Grocery retailer Kroger (NYSE:KR) has had plenty of reasons to celebrate of late. The stock has generated a return of 26% year to date and has doubled that return over the past year. It's a stellar performance for a defensive stock like Kroger, and it is especially compelling in light of the fact that food inflation has been on the rise. Let's examine what's been driving shares higher and determine whether or not the company has peaked.
Kroger vs. Whole Foods
The most recent boost to Kroger shares came in response to a standout quarterly performance. In the first quarter, which was the maiden period in which Kroger's acquisition of Harris Teeter was reflected, total sales jumped nearly 10% to almost $33 billion. Kroger continued on its roll with identical supermarket sales, which represent sales at Kroger supermarkets open for at least a year; this metric climbed 4.2% higher compared to a 2.9% increase in the year-ago period. Net earnings rose to $501 million from $481 million in the year-ago period.
Kroger also lifted the high end of its fiscal 2014 guidance, as illustrated in the table below:
|Previous Guidance||Revised Guidance|
|Adjusted Net Earnings Per Diluted Share||$3.14-$3.25||$3.19-$3.27|
|Identical Supermarket Sales (ex-fuel)||2.5%-3.5%||3%-4%|
Meanwhile, Whole Foods Market (NASDAQ: WFM) told a slightly different story in its most recent quarter. While it generated a 10% increase in total sales to a record $3.3 billion and delivered a 4.5% increase in comparable store sales (those open for at least a year), rising costs weighed on Whole Foods' outlook. As a result, it was forced to lower its fiscal 2014 guidance, as reflected in the table below. And it wasn't the first time that Whole Foods was forced to lower its fiscal 2014 guidance, which is a bit worrying.
|Previous Outlook||Revised Outlook|
|Comp-Store Sales Growth||5.5%-6.2%||5%-5.5%|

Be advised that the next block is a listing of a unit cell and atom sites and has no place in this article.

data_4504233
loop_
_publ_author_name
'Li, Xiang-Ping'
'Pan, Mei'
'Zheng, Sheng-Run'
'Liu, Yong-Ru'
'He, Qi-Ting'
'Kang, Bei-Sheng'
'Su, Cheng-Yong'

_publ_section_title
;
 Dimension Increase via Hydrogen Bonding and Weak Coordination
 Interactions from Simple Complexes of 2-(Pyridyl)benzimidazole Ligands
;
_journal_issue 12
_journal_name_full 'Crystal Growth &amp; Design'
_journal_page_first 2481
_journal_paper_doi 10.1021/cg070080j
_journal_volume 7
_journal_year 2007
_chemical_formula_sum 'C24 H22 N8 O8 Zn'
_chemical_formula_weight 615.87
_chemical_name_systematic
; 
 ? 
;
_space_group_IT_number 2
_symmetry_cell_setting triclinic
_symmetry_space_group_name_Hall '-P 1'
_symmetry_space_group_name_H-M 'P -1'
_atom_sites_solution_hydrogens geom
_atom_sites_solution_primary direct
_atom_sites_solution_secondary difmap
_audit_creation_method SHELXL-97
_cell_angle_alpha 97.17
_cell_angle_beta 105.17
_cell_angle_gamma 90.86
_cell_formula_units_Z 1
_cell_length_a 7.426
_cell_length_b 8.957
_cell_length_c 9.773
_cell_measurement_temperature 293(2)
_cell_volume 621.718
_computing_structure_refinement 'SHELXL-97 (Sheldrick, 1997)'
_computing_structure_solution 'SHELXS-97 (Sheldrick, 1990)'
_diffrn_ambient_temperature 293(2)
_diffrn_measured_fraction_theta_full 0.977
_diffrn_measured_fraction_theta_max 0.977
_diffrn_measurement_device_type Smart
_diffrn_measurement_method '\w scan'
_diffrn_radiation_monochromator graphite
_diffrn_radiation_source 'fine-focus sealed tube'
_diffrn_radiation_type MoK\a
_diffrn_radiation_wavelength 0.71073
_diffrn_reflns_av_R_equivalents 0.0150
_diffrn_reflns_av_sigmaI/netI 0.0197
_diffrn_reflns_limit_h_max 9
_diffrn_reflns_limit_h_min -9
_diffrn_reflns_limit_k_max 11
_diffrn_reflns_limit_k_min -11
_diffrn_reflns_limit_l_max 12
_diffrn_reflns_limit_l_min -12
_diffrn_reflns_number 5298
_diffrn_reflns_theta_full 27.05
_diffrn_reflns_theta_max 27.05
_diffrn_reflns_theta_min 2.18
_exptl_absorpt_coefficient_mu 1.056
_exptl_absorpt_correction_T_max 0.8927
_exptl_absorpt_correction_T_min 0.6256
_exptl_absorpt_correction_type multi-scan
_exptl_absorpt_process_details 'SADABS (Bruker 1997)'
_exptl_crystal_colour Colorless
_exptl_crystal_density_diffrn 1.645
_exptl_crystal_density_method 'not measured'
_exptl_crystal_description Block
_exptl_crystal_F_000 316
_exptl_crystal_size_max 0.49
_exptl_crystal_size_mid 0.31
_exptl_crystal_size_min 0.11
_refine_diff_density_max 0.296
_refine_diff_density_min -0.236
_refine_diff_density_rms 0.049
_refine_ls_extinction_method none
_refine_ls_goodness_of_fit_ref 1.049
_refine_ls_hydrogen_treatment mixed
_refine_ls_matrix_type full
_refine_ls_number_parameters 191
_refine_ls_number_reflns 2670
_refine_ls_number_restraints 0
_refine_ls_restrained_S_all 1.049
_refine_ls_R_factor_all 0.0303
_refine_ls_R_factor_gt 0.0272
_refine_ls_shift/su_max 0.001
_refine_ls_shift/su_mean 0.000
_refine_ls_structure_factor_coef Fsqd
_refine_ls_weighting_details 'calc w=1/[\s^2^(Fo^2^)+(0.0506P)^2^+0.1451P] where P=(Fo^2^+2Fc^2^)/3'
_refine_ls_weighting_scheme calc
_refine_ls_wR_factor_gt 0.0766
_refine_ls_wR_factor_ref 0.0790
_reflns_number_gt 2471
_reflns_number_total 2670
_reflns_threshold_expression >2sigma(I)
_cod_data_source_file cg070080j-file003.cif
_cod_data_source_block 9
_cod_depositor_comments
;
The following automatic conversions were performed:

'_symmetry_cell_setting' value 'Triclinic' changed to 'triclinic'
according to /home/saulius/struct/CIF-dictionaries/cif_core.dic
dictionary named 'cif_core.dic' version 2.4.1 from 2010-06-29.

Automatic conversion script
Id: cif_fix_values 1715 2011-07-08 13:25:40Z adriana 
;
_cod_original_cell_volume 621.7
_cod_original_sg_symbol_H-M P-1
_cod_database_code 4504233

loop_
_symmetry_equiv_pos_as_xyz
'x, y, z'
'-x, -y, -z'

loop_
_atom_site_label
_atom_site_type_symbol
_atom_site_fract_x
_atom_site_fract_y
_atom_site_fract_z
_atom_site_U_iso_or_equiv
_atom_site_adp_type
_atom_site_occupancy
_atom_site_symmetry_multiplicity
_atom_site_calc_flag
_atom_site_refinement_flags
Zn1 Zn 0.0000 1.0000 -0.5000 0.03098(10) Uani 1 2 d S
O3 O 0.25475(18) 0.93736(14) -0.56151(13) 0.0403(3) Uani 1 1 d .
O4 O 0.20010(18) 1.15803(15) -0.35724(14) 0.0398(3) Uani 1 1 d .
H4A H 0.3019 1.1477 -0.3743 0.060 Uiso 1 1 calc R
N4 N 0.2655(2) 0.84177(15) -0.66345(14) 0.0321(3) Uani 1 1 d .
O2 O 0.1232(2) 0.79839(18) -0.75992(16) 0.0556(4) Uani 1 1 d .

|Capital Expenditures||$600 mil-$650 mil||$675 mil-$725 mil|
In terms of costs, Kroger's operating, general, and administrative expenses (including rent and depreciation; excluding fuel and pension-related items) fell by 9 basis points as a percentage of sales versus the same period a year ago. At Whole Foods, general and administrative expenses rose 22 basis points amid a one-time charge and spending on technology, the latter of which will continue as per the company's capital expenditures guidance.
With both Kroger and Whole Foods both growing sales, investors might find themselves between a rock and a hard place trying to decide which grocer to invest in. To help with that, let's take a look at return on equity, which measures how efficient a company is being with shareholders' capital.
In the case of Kroger vs. Whole Foods, the former comes out on top. Kroger's trailing-12 month ROE of 31.3% about doubles that of Whole Foods, which is at about 15%. The ROE for both companies surpasses that of the grocery retail sector as a whole as of January, at which time the average ROE stood at about 11%.
Share buybacks could affect a company's equity, as the more shares that a company repurchases the smaller its equity will be, which in turn would drive the ROE higher. Over the past four quarters, Kroger returned $1.9 billion to shareholders, although that was via share buybacks and dividends. In its last fiscal year, Whole Foods bought back $125 million worth of shares and distributed $508 million in dividends.
Where's the value?
But none of this would mean anything without the stock performance to back it up. Over the past year, Kroger has the advantage. Whole Foods shares have fallen 22% versus Kroger's 51% advance. In fact, Whole Foods has had the unfortunate distinction of being the worst stock in the S&P 500 index this year.
Looking ahead, analysts' sales growth estimates for the year are pretty neck and neck for Kroger and Whole Foods at 9% and 10.6%, respectively. But Kroger appears to be the better value, trading at a forward P/E of only 15 versus Whole Foods at about 26.
Final Foolish thoughts
So there you have it. Kroger is operating on numerous cylinders and it is not leaving shareholders behind. The question becomes can this performance continue in the future, and signs suggest it will.
Kroger is an efficiency machine. It is generating more of its earnings from higher-margin, private-label items and is depending less on lower-margin items such as gasoline. Meanwhile, Whole Foods has fallen out of favor with investors of late and may need to become more efficient at managing its costs before it's worth another look. Perhaps it should consider using its cash flow for an acquisition of a smaller rival instead of focusing on bolstering its store count to 1,000-plus locations. Meanwhile, if Kroger delivers on its promises, there could be more gas left in the tank for shares to run for the foreseeable future.
John Mackey, co-CEO of Whole Foods Market, is a member of The Motley Fool's board of directors. Gerelyn Terzo has no position in any stocks mentioned. The Motley Fool recommends Whole Foods Market. The Motley Fool owns shares of Whole Foods Market. Try any of our Foolish newsletter services free for 30 days. We Fools may not all hold the same opinions, but we all believe that considering a diverse range of insights makes us better investors. The Motley Fool has a disclosure policy.